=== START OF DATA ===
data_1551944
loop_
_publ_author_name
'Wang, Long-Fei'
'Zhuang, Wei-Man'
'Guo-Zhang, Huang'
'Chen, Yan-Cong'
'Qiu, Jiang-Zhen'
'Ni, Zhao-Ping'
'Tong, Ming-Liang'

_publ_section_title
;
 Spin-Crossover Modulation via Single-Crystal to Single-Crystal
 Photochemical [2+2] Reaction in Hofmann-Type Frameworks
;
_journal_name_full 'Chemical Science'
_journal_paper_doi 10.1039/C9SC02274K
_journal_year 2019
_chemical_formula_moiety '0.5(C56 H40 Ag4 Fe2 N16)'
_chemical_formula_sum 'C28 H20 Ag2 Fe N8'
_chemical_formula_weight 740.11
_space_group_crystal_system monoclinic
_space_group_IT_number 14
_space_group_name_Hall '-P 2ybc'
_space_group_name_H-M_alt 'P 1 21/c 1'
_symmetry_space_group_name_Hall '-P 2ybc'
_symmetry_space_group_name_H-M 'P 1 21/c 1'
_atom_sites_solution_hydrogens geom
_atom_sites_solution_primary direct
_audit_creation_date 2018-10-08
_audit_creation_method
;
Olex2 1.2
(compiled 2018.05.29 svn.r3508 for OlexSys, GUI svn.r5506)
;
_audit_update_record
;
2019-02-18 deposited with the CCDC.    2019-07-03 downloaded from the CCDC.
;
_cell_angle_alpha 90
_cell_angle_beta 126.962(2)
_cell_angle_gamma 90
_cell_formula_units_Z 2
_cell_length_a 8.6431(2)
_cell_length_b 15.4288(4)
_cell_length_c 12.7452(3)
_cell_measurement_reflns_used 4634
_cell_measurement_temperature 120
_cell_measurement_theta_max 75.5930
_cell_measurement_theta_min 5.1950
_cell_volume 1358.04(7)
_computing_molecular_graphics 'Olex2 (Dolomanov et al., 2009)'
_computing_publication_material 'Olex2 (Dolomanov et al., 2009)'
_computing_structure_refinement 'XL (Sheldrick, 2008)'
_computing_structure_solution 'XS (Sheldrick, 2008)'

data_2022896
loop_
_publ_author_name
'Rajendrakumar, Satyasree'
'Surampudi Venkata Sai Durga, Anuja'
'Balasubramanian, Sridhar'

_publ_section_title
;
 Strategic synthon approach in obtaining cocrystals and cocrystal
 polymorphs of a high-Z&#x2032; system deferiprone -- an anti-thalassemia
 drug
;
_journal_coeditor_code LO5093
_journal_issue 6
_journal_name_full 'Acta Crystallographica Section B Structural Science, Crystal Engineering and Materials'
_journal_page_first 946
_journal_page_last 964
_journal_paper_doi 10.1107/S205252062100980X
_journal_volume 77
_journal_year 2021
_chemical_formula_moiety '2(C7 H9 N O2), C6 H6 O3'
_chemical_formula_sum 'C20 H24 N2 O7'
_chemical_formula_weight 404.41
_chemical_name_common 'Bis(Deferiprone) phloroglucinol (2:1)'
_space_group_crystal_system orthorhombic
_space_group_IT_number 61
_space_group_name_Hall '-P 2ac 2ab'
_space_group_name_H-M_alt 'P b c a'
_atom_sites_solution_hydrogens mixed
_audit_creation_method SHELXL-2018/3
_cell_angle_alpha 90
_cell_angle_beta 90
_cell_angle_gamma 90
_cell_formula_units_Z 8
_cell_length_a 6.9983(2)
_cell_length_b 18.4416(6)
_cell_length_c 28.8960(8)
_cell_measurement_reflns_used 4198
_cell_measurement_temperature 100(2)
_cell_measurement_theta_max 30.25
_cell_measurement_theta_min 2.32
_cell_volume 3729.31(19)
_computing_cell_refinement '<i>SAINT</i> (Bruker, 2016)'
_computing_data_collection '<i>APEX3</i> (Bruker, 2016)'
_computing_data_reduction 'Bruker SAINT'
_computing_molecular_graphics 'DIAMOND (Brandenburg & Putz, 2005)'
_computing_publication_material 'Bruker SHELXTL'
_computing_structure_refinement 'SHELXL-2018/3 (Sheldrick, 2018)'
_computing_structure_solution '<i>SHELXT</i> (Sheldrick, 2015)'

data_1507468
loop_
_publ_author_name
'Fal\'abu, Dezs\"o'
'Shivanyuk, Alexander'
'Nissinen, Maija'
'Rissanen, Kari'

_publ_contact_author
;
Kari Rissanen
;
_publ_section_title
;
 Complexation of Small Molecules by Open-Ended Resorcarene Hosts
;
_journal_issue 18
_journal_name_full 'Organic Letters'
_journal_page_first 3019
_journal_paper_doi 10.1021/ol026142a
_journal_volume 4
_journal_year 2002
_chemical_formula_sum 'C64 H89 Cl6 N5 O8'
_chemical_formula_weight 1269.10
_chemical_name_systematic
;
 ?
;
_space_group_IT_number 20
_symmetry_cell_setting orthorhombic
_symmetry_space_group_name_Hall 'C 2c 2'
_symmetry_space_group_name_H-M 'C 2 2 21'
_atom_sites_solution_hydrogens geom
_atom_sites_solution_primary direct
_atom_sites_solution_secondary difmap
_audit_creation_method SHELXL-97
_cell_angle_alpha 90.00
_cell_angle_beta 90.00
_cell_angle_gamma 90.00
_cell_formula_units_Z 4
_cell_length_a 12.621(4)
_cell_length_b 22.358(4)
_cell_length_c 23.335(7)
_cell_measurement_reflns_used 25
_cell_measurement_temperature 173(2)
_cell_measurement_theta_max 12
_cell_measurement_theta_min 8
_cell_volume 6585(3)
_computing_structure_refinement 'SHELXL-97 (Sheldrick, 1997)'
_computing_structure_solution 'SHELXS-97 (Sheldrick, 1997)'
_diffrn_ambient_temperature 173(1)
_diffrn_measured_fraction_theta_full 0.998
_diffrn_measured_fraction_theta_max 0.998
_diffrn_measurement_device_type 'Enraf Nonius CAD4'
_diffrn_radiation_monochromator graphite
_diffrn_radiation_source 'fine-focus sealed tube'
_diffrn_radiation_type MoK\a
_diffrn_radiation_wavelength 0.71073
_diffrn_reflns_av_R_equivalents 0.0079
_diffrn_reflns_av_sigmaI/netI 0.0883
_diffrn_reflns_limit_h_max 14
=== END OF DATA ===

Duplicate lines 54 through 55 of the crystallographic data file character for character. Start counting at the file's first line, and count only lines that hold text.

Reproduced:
_computing_structure_refinement 'XL (Sheldrick, 2008)'
_computing_structure_solution 'XS (Sheldrick, 2008)'